Kids love murderous clowns. No, really! Remember when you used to sing “Jingle Bells, Batman Smells, Robin laid an egg; the Batmobile lost a wheel, and the Joker got away?” Back in the ’90s, said murderous clown, the Joker, got a side-kick named Harley Quinn in the famous and beloved Batman: The Animated Series. Since then, that anti-hero Harley has undergown numerous transformations, most notably her big-screen debut in 2016’s Suicide Squad and now, in what is presumably her own movie, Birds of Prey(And the Fantabulous Emancipation of One Harley Quinn.) But, in terms of making money at the box office, Harley’s big moment is a total disaster, and at only 33.5 M for its opening weekend, it is the lowest-grossing DC Comics movie of all time. But why? Unlike the film, Suicide Squad, in which Margot Robbie’s Harley first appeared, Birds of Prey isn’t rated PG-13, it’s rated R. This means, for some reason, DC and Warner Bros actively prevented tweens and teens — probably girls — from seeing the Harley Quinn movie, made for them.
Rated-R superhero movies might seem to be the norm right now. I mean, nobody would advise you to take a little kid or tween to see Joquin Phoenix’s Oscar-winning role as the Joker in Joker. Still, that film and Logan and Deadpool are actually outliers when it comes to Rated-R comic book movies doing well at the box office. Or, to put it another way, families might take a chance on a PG-13 comic book movie with their 12 or 16-year-old, but they certainly aren’t going to mess around with an R-Rated comic book romp, even if their kid thinks Harley Quinn is pretty cool.
This analysis isn’t just anecdotal, either. Several film experts and critics agree: Birds of Prey’s failure to gain any real connection to the audience was because of three factors.
- Its title didn’t showcase “Harley Quinn” clearly enough.
- The film opened on a weekend that is historically bad for movies
- It was Rated-R, which prevented people who wanted to see the movie from seeing the movie.
Writing for Deadline, Anthony D’Alessandro pointed out: “By making this movie R, the studio has potentially sidelined the younger female-skewing Harley Quinn fanbase…” Other outlets, including CinemaBlend, supported this premise, and it’s not hard to see why. Harley Quinn is a wise-cracking, punk-rockish anti-hero; mostly for girls. She typifies the 21st-century cosplay generation of comic book fans, and her brand of anti-heroism is certainly connected with female empowerment. And while we could debate about the merits of Harley Quinn as role-model, I can personally tell you kids do love her.
I’ve attended a lot of Comic-Cons in my life as a professional journalist, and one thing that gets missed a lot in mainstream coverage of these events is not the adults in the impressive costumes, but instead, the children who are there with their parents. Once, while waiting in line for a panel at New York Comic-Con, and I got to hear an 11-year-old’s perfect voice imitation of Harley Quinn from Batman: The Animated Series. This was about 3 years ago. That young person is still not old enough to see Birds of Prey on her own. And that’s kind of a crime.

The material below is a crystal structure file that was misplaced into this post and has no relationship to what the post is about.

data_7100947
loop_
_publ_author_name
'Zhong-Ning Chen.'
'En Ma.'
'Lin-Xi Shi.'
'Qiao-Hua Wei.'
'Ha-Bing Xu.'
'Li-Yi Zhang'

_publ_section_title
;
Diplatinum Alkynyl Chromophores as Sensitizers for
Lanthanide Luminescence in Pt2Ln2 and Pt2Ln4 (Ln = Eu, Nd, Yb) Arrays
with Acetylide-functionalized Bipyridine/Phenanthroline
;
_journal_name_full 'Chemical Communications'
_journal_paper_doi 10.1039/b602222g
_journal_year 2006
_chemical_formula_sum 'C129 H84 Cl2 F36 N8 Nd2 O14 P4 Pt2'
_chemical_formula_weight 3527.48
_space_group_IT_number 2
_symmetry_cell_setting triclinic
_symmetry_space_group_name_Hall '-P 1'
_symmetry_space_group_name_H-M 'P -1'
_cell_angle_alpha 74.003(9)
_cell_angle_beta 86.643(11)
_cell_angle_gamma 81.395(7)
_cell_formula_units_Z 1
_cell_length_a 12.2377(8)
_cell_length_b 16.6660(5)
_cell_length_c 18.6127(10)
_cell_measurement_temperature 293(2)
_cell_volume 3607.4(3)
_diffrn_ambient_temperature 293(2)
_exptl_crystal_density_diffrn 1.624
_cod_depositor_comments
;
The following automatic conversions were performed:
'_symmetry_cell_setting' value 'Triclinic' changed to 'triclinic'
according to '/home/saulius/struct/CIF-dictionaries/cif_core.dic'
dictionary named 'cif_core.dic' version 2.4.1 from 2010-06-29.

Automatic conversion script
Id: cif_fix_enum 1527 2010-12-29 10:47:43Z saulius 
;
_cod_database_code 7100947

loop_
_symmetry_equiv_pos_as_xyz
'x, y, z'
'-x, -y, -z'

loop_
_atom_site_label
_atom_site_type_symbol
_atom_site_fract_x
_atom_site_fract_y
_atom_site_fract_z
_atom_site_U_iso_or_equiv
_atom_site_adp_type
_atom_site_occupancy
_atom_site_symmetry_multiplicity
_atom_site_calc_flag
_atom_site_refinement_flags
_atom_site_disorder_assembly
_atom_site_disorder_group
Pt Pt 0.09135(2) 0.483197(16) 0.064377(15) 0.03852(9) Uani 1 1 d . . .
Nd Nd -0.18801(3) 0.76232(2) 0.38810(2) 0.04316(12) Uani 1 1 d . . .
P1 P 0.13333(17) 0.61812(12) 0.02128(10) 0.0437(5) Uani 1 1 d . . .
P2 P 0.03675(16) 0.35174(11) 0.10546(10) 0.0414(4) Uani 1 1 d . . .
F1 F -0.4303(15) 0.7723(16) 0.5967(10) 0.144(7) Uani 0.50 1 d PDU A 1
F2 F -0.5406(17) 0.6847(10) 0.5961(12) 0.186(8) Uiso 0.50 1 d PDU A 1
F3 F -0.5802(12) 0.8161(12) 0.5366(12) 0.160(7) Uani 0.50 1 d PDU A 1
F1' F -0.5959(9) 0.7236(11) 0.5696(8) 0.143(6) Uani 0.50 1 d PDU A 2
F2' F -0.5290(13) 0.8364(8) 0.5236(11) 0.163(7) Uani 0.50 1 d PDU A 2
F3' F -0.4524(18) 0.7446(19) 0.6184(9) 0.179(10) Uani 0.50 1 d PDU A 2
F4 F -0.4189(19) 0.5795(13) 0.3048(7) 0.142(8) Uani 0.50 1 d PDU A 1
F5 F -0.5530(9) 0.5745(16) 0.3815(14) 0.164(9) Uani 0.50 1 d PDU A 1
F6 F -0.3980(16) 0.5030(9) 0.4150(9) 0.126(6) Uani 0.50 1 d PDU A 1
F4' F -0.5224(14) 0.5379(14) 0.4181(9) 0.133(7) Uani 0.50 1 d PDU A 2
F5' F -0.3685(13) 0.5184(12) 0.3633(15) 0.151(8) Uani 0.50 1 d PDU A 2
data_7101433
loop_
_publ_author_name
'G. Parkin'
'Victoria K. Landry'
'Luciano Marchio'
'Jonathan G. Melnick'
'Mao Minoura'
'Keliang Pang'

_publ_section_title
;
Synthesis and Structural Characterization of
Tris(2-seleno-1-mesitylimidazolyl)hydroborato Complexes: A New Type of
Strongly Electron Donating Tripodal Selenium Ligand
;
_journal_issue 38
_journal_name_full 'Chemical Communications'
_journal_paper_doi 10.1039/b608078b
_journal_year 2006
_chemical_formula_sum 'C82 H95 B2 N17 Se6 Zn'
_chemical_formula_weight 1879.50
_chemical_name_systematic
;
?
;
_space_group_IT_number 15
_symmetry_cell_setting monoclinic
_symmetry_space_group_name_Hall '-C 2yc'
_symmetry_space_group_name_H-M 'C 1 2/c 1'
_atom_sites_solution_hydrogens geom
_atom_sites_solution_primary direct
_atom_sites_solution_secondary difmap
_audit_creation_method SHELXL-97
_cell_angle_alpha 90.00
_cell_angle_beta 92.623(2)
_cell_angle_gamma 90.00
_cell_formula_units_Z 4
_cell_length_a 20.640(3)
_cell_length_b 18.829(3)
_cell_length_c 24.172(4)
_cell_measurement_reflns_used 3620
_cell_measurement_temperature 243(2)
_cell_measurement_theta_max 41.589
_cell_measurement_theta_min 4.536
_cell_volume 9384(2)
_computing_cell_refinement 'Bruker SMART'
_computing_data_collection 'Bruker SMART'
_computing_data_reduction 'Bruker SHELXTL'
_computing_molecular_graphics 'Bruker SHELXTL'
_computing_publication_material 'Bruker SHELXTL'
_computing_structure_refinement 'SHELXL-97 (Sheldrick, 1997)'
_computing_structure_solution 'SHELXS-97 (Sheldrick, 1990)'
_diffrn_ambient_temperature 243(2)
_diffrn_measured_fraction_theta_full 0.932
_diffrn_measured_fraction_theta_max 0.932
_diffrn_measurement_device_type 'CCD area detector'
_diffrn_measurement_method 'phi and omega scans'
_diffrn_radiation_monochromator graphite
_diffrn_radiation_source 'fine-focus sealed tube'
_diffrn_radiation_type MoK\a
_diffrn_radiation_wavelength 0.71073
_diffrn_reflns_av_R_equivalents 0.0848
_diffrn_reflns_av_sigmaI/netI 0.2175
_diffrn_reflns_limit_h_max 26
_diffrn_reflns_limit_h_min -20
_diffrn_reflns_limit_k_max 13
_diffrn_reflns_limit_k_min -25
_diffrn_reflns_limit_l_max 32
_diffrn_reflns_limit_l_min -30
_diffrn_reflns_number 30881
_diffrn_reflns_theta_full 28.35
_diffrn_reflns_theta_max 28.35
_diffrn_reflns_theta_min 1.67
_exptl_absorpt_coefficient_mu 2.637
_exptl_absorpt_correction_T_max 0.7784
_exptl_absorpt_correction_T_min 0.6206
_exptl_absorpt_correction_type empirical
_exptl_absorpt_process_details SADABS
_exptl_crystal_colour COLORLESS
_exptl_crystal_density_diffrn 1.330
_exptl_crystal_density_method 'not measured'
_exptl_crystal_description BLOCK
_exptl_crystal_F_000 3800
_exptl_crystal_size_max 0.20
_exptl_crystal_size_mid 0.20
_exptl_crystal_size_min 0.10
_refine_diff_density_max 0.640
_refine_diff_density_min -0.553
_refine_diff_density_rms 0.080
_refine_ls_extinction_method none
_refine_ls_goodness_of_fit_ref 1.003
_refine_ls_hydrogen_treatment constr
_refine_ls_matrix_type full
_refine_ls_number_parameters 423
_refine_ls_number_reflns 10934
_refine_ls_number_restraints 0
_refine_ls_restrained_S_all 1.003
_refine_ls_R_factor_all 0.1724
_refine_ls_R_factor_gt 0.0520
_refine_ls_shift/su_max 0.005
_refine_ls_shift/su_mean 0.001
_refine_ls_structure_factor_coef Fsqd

I’m not sure if this was Margot Robbie’s fault or Warner Bros fault, or the fault of someone at DC Comics. But it was a mistake. Debating about the merits of Birds of Prey isn’t really what I’m interested in, because, I don’t think I’m the target audience. Unlike Suicide Squad, which made a lot more money, the early reviews for Birds of Prey were pretty good. But, the problem is, those reviews were written by adults who could see the movie.
Generally speaking, we don’t have tweens and teens review comic book movies at professional news outlets, but the failure of Birds of Prey at the box office makes you wonder — what if we did? What if every time a comic book movie was coming out — no matter how serious or gritty or artistic it was supposed to be — the director, writer, and studio all decided to consider hiring a 13-year-old to review the movie? And, if at any point that studio realized they couldn’t let the 13-year-old watch the movie, then maybe it’s time to pump the breaks.
Harley Quinn may have become emancipated from her dysfunctional relationship with the Joker in Birds of Prey, but her biggest fans won’t get to see that emancipation until they grow-up. So, to whoever made the final call to keep Birds of Prey an R-Rated movie, I ask you this: Was it worth it?
Birds of Prey is out in theaters now.
This article was originally published on